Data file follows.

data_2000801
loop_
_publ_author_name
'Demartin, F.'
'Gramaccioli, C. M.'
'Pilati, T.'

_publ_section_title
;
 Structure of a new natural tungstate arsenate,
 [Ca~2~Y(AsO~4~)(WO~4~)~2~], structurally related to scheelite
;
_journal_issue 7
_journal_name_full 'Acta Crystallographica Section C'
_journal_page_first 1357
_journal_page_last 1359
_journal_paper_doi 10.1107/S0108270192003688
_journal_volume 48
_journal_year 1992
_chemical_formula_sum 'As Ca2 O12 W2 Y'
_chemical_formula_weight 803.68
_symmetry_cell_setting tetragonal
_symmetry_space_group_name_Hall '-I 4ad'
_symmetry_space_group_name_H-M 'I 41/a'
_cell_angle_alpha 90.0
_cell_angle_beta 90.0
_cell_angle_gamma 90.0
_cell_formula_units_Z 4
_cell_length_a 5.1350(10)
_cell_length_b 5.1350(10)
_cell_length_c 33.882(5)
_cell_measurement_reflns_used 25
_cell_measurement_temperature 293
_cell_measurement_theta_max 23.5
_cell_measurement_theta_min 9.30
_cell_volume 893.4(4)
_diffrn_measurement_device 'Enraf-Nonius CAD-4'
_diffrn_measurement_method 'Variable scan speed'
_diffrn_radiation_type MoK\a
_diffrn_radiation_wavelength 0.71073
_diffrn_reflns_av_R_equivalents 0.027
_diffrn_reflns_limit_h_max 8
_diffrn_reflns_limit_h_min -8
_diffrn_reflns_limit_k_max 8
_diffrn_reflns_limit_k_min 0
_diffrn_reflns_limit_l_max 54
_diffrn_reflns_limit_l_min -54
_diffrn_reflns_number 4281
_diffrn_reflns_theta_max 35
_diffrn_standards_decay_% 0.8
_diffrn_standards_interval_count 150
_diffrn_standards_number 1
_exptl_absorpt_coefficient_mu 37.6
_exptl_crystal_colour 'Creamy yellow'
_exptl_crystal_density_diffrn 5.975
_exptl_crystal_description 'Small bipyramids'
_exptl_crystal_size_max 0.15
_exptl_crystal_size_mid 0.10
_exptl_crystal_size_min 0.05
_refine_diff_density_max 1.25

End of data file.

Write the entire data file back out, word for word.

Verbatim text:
data_2000801
loop_
_publ_author_name
'Demartin, F.'
'Gramaccioli, C. M.'
'Pilati, T.'

_publ_section_title
;
 Structure of a new natural tungstate arsenate,
 [Ca~2~Y(AsO~4~)(WO~4~)~2~], structurally related to scheelite
;
_journal_issue 7
_journal_name_full 'Acta Crystallographica Section C'
_journal_page_first 1357
_journal_page_last 1359
_journal_paper_doi 10.1107/S0108270192003688
_journal_volume 48
_journal_year 1992
_chemical_formula_sum 'As Ca2 O12 W2 Y'
_chemical_formula_weight 803.68
_symmetry_cell_setting tetragonal
_symmetry_space_group_name_Hall '-I 4ad'
_symmetry_space_group_name_H-M 'I 41/a'
_cell_angle_alpha 90.0
_cell_angle_beta 90.0
_cell_angle_gamma 90.0
_cell_formula_units_Z 4
_cell_length_a 5.1350(10)
_cell_length_b 5.1350(10)
_cell_length_c 33.882(5)
_cell_measurement_reflns_used 25
_cell_measurement_temperature 293
_cell_measurement_theta_max 23.5
_cell_measurement_theta_min 9.30
_cell_volume 893.4(4)
_diffrn_measurement_device 'Enraf-Nonius CAD-4'
_diffrn_measurement_method 'Variable scan speed'
_diffrn_radiation_type MoK\a
_diffrn_radiation_wavelength 0.71073
_diffrn_reflns_av_R_equivalents 0.027
_diffrn_reflns_limit_h_max 8
_diffrn_reflns_limit_h_min -8
_diffrn_reflns_limit_k_max 8
_diffrn_reflns_limit_k_min 0
_diffrn_reflns_limit_l_max 54
_diffrn_reflns_limit_l_min -54
_diffrn_reflns_number 4281
_diffrn_reflns_theta_max 35
_diffrn_standards_decay_% 0.8
_diffrn_standards_interval_count 150
_diffrn_standards_number 1
_exptl_absorpt_coefficient_mu 37.6
_exptl_crystal_colour 'Creamy yellow'
_exptl_crystal_density_diffrn 5.975
_exptl_crystal_description 'Small bipyramids'
_exptl_crystal_size_max 0.15
_exptl_crystal_size_mid 0.10
_exptl_crystal_size_min 0.05
_refine_diff_density_max 1.25